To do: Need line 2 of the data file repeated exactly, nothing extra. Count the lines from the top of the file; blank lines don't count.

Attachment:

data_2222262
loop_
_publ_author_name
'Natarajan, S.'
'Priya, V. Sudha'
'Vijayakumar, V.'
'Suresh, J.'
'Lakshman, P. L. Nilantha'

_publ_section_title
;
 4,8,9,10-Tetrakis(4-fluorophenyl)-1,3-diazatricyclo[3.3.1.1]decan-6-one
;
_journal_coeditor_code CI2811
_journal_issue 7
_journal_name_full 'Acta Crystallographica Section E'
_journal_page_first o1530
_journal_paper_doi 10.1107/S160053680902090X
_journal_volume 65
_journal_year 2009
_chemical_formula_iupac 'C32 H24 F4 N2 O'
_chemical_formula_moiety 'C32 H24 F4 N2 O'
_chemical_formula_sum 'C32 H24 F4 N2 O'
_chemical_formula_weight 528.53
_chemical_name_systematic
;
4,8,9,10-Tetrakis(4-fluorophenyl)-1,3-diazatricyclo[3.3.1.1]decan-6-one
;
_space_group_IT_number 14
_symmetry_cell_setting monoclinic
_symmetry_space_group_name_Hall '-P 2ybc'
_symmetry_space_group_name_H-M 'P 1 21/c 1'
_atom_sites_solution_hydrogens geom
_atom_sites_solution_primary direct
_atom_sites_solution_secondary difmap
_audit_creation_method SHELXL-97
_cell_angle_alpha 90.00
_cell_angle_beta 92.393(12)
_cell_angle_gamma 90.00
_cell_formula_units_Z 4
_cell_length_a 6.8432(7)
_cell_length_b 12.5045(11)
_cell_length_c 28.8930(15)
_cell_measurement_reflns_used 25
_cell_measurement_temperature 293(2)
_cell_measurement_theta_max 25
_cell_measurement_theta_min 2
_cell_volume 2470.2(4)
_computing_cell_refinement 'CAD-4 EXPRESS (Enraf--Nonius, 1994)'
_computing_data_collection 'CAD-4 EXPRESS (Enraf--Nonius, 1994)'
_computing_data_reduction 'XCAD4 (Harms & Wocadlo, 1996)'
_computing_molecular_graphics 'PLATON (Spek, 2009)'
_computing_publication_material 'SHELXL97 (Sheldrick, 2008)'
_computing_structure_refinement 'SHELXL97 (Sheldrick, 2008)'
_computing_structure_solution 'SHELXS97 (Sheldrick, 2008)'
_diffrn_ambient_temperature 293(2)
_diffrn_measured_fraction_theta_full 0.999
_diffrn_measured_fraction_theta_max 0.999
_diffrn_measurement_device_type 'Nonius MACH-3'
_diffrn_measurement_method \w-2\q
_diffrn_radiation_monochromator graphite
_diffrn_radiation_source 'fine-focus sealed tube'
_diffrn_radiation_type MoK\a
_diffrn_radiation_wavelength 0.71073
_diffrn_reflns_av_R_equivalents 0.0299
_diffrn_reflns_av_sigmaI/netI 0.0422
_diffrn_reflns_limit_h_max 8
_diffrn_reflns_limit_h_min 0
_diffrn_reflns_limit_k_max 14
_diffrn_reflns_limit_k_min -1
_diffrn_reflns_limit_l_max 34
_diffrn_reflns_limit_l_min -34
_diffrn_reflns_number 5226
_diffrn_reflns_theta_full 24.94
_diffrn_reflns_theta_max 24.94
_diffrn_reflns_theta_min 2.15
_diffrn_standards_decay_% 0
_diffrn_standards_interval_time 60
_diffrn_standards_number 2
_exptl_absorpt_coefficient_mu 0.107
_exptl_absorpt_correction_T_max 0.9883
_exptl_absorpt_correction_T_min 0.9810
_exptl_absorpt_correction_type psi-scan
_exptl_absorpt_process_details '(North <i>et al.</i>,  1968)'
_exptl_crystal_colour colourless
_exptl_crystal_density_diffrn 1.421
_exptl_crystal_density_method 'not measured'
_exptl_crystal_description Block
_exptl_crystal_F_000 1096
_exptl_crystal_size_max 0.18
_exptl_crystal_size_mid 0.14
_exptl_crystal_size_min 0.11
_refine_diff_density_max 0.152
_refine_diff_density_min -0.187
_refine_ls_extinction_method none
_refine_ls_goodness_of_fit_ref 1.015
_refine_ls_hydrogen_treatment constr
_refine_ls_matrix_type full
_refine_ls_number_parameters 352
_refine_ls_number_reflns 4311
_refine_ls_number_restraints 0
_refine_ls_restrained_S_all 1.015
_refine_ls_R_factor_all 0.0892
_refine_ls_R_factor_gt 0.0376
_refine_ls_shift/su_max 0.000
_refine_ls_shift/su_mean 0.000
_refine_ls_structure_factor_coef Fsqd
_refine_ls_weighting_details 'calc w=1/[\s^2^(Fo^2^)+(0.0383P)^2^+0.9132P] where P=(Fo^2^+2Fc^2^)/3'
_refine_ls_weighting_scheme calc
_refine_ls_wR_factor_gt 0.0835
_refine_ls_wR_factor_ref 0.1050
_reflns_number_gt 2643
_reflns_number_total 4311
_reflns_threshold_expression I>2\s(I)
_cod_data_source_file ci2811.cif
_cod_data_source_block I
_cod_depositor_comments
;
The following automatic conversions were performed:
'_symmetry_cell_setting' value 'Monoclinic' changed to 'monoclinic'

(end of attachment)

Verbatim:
loop_